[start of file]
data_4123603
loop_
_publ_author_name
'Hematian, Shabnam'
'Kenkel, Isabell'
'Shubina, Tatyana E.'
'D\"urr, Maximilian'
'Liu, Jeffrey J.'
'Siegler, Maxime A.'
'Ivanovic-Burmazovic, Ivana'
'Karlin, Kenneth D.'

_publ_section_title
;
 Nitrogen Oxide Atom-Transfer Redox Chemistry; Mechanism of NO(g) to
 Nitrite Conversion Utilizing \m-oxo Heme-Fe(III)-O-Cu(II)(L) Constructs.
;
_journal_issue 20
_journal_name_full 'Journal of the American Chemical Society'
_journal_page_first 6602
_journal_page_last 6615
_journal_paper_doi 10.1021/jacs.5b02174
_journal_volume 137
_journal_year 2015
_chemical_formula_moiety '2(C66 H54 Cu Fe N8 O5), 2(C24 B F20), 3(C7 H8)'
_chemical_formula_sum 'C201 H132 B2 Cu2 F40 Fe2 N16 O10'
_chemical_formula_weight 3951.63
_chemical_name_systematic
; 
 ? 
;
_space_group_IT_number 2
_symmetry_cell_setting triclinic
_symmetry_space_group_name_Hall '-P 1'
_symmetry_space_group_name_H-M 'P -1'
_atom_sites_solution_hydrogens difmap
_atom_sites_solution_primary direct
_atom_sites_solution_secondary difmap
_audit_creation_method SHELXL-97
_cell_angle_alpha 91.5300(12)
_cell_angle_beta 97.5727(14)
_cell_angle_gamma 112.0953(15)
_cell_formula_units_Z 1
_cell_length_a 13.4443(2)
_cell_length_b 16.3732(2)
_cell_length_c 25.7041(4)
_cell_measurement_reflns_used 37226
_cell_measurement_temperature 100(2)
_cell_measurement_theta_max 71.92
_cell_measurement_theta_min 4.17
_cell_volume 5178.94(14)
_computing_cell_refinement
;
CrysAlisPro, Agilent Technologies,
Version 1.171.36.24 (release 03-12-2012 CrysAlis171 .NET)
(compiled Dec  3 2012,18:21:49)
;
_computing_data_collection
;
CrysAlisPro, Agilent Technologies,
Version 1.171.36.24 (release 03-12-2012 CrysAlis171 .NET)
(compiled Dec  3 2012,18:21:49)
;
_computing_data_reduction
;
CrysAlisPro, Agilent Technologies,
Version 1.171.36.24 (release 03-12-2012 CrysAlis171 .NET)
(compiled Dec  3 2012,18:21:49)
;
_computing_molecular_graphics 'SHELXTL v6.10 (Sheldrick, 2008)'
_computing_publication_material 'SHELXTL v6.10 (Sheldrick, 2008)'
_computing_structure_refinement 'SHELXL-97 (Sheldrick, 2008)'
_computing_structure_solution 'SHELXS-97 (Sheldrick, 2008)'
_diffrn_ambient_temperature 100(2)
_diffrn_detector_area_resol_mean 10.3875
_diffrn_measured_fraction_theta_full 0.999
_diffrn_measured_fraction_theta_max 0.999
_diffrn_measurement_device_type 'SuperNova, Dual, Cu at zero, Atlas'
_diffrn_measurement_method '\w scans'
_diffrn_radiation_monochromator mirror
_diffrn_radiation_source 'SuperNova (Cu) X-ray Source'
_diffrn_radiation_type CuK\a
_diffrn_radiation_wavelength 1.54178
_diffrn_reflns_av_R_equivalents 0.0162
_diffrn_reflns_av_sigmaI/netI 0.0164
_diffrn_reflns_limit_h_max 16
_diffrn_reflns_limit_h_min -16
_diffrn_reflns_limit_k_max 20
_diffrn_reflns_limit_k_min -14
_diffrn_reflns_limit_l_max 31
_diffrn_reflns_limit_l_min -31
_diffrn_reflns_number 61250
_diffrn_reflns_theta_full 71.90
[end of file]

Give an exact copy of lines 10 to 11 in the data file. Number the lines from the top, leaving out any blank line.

'Ivanovic-Burmazovic, Ivana'
'Karlin, Kenneth D.'